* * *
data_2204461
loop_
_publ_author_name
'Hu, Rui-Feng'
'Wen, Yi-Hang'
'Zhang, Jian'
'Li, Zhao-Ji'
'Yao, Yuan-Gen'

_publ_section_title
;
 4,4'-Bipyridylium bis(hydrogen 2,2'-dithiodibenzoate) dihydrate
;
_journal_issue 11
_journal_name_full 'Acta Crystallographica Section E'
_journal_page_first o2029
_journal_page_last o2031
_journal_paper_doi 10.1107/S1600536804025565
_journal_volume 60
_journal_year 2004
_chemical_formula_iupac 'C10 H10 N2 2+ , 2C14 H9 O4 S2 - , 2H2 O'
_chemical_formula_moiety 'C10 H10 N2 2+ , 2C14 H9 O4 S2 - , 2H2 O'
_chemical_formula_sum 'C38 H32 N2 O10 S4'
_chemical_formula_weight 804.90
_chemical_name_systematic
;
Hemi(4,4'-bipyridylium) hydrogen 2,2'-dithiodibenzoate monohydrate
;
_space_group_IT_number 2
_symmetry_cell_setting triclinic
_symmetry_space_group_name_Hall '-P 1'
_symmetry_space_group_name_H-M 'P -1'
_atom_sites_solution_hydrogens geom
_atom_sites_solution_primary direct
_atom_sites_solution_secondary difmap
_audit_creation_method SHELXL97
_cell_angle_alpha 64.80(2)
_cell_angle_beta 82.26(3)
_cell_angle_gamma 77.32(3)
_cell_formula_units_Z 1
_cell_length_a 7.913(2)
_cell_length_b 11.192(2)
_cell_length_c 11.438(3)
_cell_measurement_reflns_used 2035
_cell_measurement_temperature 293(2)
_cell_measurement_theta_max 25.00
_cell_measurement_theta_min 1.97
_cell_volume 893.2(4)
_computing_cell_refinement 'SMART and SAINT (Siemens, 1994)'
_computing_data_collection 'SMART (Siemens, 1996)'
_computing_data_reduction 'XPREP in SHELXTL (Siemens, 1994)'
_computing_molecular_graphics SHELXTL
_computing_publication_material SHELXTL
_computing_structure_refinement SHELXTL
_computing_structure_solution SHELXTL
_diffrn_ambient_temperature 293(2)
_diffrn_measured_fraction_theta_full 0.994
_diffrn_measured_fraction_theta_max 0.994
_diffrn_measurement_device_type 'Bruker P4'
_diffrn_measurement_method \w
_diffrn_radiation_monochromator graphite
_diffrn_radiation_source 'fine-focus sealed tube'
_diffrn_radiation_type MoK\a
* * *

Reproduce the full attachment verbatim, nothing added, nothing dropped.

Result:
data_2204461
loop_
_publ_author_name
'Hu, Rui-Feng'
'Wen, Yi-Hang'
'Zhang, Jian'
'Li, Zhao-Ji'
'Yao, Yuan-Gen'

_publ_section_title
;
 4,4'-Bipyridylium bis(hydrogen 2,2'-dithiodibenzoate) dihydrate
;
_journal_issue 11
_journal_name_full 'Acta Crystallographica Section E'
_journal_page_first o2029
_journal_page_last o2031
_journal_paper_doi 10.1107/S1600536804025565
_journal_volume 60
_journal_year 2004
_chemical_formula_iupac 'C10 H10 N2 2+ , 2C14 H9 O4 S2 - , 2H2 O'
_chemical_formula_moiety 'C10 H10 N2 2+ , 2C14 H9 O4 S2 - , 2H2 O'
_chemical_formula_sum 'C38 H32 N2 O10 S4'
_chemical_formula_weight 804.90
_chemical_name_systematic
;
Hemi(4,4'-bipyridylium) hydrogen 2,2'-dithiodibenzoate monohydrate
;
_space_group_IT_number 2
_symmetry_cell_setting triclinic
_symmetry_space_group_name_Hall '-P 1'
_symmetry_space_group_name_H-M 'P -1'
_atom_sites_solution_hydrogens geom
_atom_sites_solution_primary direct
_atom_sites_solution_secondary difmap
_audit_creation_method SHELXL97
_cell_angle_alpha 64.80(2)
_cell_angle_beta 82.26(3)
_cell_angle_gamma 77.32(3)
_cell_formula_units_Z 1
_cell_length_a 7.913(2)
_cell_length_b 11.192(2)
_cell_length_c 11.438(3)
_cell_measurement_reflns_used 2035
_cell_measurement_temperature 293(2)
_cell_measurement_theta_max 25.00
_cell_measurement_theta_min 1.97
_cell_volume 893.2(4)
_computing_cell_refinement 'SMART and SAINT (Siemens, 1994)'
_computing_data_collection 'SMART (Siemens, 1996)'
_computing_data_reduction 'XPREP in SHELXTL (Siemens, 1994)'
_computing_molecular_graphics SHELXTL
_computing_publication_material SHELXTL
_computing_structure_refinement SHELXTL
_computing_structure_solution SHELXTL
_diffrn_ambient_temperature 293(2)
_diffrn_measured_fraction_theta_full 0.994
_diffrn_measured_fraction_theta_max 0.994
_diffrn_measurement_device_type 'Bruker P4'
_diffrn_measurement_method \w
_diffrn_radiation_monochromator graphite
_diffrn_radiation_source 'fine-focus sealed tube'
_diffrn_radiation_type MoK\a